Weakness is a potent purifier

It’s tempting to beat ourselves up over the qualities that we lack. 

But that’s the stoic part of our brain. It believes that turning a cruel eye to our weaknesses will help us grow. 

Turns out, though, only making friends with them does. Only reconciling ourselves to our own liabilities can help us take the first step toward change. 

And so, instead of railing and raging about how badly we suck at the task at hand, we should try to find out what our weaknesses might want from us. We should determine which story about our own talent we finally need to shed. 

One of my biggest weaknesses is my profound inattention to detail. It’s a trait that I’ve managed to keep under the radar for most of my life. 

But in the past few years, it’s started to become a significant source of frustration for myself and others. And no matter how much the rebel artist in me wants to say, details schmetails, demanding that the people in my life simply accept my weaknesses as charming and part of the package, it has to change. It really does.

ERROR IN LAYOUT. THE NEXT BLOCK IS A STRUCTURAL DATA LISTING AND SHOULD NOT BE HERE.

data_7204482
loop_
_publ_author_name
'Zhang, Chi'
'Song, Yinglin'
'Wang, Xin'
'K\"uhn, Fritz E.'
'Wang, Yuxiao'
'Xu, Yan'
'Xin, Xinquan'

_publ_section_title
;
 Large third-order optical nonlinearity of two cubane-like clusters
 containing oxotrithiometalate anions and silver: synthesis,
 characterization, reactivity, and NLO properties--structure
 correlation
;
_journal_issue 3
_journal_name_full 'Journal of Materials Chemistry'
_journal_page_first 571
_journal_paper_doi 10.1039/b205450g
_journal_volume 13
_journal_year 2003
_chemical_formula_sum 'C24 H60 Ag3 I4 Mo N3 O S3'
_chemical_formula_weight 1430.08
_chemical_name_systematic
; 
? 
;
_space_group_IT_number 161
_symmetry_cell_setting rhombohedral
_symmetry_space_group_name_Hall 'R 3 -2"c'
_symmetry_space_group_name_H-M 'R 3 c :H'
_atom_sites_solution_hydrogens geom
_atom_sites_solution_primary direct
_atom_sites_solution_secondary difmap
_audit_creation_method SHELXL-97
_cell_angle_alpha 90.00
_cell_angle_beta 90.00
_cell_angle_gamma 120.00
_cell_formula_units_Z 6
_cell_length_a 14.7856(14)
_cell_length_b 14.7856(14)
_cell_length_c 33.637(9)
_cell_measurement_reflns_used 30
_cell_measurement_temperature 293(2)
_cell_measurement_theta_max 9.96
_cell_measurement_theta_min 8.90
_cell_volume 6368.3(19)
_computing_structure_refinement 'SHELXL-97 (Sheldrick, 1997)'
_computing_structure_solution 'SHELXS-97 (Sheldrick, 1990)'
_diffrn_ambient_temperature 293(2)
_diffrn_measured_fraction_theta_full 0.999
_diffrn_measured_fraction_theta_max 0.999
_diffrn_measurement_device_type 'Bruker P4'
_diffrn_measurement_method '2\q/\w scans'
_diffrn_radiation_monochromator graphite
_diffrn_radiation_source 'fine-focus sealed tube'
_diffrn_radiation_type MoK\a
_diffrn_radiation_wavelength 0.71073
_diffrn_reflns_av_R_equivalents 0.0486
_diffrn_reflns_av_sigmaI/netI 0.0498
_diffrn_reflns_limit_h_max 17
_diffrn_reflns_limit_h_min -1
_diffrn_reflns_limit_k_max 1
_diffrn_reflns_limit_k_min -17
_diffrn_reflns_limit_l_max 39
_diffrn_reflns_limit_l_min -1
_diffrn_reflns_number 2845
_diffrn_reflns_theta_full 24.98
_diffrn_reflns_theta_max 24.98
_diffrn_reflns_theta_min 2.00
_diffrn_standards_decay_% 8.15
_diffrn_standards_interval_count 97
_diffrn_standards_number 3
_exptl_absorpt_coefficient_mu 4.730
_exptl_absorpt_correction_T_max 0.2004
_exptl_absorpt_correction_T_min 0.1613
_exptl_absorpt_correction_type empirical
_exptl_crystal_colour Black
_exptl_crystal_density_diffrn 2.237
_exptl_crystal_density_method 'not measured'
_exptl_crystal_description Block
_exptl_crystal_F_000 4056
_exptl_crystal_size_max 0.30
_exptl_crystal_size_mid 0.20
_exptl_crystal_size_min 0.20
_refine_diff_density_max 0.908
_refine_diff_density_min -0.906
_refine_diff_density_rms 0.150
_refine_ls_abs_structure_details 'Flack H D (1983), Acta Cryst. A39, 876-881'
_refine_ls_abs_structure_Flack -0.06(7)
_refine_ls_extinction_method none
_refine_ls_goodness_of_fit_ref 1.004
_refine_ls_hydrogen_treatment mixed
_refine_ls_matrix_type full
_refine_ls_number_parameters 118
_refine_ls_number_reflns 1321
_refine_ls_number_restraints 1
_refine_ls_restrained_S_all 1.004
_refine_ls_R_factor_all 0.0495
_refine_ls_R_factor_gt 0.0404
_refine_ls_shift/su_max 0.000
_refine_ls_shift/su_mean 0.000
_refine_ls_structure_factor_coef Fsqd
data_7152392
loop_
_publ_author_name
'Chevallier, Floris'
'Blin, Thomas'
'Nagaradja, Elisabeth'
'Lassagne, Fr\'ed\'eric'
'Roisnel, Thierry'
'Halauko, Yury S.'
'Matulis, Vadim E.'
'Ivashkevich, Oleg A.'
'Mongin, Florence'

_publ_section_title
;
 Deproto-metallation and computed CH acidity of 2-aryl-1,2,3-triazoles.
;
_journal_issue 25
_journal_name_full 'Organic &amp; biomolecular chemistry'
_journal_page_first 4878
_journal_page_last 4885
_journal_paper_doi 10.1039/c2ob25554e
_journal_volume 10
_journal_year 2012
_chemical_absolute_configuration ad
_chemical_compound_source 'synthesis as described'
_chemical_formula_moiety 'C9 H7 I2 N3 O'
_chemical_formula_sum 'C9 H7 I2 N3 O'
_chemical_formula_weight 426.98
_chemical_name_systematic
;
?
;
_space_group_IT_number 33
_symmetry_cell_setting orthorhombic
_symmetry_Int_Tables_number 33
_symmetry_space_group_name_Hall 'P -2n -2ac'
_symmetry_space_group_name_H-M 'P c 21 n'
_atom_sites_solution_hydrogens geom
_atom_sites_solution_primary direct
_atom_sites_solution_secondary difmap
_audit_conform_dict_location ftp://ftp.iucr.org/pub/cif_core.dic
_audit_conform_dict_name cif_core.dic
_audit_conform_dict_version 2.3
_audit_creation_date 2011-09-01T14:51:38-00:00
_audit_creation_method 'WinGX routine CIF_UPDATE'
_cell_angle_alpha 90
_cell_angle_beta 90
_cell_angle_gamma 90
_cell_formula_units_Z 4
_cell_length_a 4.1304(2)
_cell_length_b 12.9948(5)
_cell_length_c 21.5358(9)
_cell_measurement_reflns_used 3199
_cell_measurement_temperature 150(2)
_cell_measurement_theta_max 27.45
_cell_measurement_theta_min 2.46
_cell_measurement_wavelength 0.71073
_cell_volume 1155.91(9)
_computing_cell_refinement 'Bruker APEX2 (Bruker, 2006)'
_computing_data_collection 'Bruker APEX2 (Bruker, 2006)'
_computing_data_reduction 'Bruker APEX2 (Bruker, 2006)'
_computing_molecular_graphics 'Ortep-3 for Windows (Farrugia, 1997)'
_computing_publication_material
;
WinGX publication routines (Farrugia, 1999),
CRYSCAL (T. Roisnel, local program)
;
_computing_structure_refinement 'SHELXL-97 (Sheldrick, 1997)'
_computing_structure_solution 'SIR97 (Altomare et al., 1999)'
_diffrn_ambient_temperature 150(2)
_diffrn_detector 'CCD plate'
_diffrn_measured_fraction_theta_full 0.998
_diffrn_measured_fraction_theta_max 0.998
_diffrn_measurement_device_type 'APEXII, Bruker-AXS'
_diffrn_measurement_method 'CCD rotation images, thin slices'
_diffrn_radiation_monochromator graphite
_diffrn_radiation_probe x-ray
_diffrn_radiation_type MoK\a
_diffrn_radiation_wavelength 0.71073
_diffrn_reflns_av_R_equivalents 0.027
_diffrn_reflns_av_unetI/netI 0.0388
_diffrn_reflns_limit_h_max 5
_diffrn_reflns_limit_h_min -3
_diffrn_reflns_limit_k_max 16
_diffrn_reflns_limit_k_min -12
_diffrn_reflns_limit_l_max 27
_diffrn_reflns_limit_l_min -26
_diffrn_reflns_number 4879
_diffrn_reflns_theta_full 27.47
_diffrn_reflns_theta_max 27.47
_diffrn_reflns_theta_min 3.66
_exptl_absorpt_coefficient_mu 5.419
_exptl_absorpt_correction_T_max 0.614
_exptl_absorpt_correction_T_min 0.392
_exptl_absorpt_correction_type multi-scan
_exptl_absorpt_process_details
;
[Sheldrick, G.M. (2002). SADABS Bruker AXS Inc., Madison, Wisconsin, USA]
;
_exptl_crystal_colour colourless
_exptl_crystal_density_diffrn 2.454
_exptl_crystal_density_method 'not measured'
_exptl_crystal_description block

This isn’t cute anymore. I know it’s important to feel understood and supported for the person we are, but we can’t be afraid to bid farewell to the story that longer serves us. 


What kind of relationship do you have with your own weaknesses? 
* * * *

Scott Ginsberg

That Guy with the Nametag

Author. Speaker. Strategist. Inventor. Filmmaker. Publisher. Songwriter.  



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Author. Speaker. Strategist. Songwriter. Filmmaker. Inventor. Gameshow Host. World Record Holder. I also wear a nametag 24-7. Even to bed.
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